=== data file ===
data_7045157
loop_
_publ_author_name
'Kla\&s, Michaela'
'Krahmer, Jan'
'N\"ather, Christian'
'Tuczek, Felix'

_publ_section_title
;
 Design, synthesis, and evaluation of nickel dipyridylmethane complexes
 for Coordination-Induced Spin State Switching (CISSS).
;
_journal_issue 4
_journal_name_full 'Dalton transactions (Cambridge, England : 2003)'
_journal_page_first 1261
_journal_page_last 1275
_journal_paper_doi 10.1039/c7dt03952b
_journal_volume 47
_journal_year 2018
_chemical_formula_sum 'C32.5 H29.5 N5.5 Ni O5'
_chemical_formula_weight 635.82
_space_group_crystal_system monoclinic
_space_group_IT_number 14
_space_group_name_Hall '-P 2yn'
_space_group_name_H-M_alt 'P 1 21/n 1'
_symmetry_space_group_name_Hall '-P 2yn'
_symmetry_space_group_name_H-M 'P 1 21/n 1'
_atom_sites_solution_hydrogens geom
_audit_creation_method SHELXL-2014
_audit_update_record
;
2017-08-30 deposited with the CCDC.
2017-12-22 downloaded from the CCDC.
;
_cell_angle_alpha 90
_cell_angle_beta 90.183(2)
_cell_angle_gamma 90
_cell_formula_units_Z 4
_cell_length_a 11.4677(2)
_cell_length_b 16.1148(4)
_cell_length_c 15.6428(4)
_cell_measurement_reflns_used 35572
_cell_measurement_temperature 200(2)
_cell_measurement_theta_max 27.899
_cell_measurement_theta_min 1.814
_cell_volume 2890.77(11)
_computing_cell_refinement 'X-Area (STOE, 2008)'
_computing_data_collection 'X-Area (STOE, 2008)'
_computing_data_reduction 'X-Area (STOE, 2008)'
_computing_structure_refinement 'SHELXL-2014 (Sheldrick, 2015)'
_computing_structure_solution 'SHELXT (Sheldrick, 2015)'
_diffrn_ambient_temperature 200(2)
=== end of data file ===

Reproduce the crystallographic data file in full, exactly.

data_7045157
loop_
_publ_author_name
'Kla\&s, Michaela'
'Krahmer, Jan'
'N\"ather, Christian'
'Tuczek, Felix'

_publ_section_title
;
 Design, synthesis, and evaluation of nickel dipyridylmethane complexes
 for Coordination-Induced Spin State Switching (CISSS).
;
_journal_issue 4
_journal_name_full 'Dalton transactions (Cambridge, England : 2003)'
_journal_page_first 1261
_journal_page_last 1275
_journal_paper_doi 10.1039/c7dt03952b
_journal_volume 47
_journal_year 2018
_chemical_formula_sum 'C32.5 H29.5 N5.5 Ni O5'
_chemical_formula_weight 635.82
_space_group_crystal_system monoclinic
_space_group_IT_number 14
_space_group_name_Hall '-P 2yn'
_space_group_name_H-M_alt 'P 1 21/n 1'
_symmetry_space_group_name_Hall '-P 2yn'
_symmetry_space_group_name_H-M 'P 1 21/n 1'
_atom_sites_solution_hydrogens geom
_audit_creation_method SHELXL-2014
_audit_update_record
;
2017-08-30 deposited with the CCDC.
2017-12-22 downloaded from the CCDC.
;
_cell_angle_alpha 90
_cell_angle_beta 90.183(2)
_cell_angle_gamma 90
_cell_formula_units_Z 4
_cell_length_a 11.4677(2)
_cell_length_b 16.1148(4)
_cell_length_c 15.6428(4)
_cell_measurement_reflns_used 35572
_cell_measurement_temperature 200(2)
_cell_measurement_theta_max 27.899
_cell_measurement_theta_min 1.814
_cell_volume 2890.77(11)
_computing_cell_refinement 'X-Area (STOE, 2008)'
_computing_data_collection 'X-Area (STOE, 2008)'
_computing_data_reduction 'X-Area (STOE, 2008)'
_computing_structure_refinement 'SHELXL-2014 (Sheldrick, 2015)'
_computing_structure_solution 'SHELXT (Sheldrick, 2015)'
_diffrn_ambient_temperature 200(2)